In light of the recent protests and statements in support of Black Lives Matter and other anti-racist organizing efforts, the College of Liberal Arts is highlighting how its courses incorporate issues related to Black Lives Matter. We will highlight one course each month.  You can view all of our courses here:

See the description below detailing how CLA faculty advance the anti-racist messaging of Black Lives Matter through assignments, readings, and pedagogical practices that affirm the lives, history, and culture of Black people across the globe. Descriptions fall into one of three categories—Long-Standing Practices, Recent Changes, and Future Plans—designed to demonstrate the ongoing nature of anti-racist efforts:

Instructor: Dr. Norbert Schürer
Course: ENGL 681R: Jane Austen

When most people think of Jane Austen, they think of pretty bonnets, horse-drawn carriages, and country dances. While those are certainly part of the picture, Austen was also involved in the business of empire, both because she lived in a time of almost constant international war and because two of her brothers became high-ranking officers in the Royal Navy and travelled all over the world in that capacity. In particular, Austen demonstrated some interest in the slave plantations in the West Indies, i.e., the Caribbean. Even more specifically, she was writing in the window between the abolition of the slave trade (1807) and the abolition of enslavement in most of the British empire (1833).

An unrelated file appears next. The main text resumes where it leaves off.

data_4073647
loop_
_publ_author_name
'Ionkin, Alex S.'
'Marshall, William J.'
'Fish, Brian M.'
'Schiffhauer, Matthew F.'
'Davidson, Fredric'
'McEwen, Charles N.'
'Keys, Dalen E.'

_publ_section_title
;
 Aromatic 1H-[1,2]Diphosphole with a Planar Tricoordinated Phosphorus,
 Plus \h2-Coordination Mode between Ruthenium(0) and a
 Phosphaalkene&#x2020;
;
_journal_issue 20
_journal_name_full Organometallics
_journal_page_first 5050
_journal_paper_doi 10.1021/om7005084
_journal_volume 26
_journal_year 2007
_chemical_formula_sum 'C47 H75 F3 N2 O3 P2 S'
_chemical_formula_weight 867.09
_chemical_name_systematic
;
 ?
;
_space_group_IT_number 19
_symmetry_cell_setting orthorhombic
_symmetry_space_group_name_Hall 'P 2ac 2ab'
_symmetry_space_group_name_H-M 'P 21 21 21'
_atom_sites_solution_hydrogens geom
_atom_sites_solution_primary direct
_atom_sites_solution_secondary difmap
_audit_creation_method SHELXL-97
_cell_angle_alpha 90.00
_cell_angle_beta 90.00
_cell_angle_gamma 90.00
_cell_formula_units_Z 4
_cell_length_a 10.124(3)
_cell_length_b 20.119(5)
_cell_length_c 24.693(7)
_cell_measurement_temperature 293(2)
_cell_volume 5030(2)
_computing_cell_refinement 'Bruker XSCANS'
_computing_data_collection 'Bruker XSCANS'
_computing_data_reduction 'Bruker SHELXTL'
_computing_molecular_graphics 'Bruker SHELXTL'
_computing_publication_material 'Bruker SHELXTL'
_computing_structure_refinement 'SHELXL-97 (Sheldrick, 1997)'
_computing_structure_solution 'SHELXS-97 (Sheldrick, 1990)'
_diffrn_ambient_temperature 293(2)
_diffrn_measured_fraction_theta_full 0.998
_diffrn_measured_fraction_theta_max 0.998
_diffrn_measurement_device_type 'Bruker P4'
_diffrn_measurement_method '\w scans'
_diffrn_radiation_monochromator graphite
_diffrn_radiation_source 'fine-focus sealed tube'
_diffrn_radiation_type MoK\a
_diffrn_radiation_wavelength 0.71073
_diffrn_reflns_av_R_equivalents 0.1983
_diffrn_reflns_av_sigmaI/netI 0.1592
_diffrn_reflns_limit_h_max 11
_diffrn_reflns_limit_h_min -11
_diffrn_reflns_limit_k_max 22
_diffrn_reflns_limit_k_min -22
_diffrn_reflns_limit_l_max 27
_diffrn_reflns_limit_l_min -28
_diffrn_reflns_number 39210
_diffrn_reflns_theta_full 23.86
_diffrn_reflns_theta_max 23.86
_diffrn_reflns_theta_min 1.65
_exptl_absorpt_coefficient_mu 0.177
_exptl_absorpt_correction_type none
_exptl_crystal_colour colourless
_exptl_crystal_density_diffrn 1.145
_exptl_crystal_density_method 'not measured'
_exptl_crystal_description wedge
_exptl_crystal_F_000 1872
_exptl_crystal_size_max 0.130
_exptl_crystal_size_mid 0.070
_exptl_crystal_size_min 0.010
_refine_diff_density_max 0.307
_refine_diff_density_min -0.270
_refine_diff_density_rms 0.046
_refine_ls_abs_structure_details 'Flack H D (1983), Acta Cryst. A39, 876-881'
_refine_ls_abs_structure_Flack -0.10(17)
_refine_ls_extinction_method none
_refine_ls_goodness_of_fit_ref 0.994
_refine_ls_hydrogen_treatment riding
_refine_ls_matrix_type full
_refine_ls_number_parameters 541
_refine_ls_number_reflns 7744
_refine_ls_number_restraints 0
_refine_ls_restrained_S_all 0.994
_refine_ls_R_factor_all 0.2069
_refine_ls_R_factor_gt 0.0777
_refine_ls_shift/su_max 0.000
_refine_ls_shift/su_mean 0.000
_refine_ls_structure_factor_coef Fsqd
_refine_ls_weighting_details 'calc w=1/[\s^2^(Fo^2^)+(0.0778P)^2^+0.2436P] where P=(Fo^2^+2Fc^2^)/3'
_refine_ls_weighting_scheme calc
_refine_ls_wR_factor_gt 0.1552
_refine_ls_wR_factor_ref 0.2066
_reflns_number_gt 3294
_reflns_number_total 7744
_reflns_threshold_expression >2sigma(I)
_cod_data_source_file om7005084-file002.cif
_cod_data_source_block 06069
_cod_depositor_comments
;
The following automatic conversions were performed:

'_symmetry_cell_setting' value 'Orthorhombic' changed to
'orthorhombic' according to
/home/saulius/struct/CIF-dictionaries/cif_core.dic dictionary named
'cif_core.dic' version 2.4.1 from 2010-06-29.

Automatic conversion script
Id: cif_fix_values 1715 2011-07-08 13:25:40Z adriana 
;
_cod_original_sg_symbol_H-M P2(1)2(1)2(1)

In my major author course on Jane Austen, ENGL 681R, these issues have always formed an important part of the discussion of Austen’s 1814 novel Mansfield Park. After reading the novel, where the main estate is supported by the plantation economy, we discuss the ground-breaking 1993 essay “Jane Austen and Empire” by the Orientalist Edward Said, which argues that Austen implicitly accepted and supported the slave trade. Then, we read some of the many responses to Said, which alternately argue that he is right, that Austen was an anti-racist who opposed slavery, or that she was an ameliorationist who believed that slavery would ‘naturally’ end because the slave trade had been abolished. Finally, we return to Mansfield Park to reassess the novel on our own.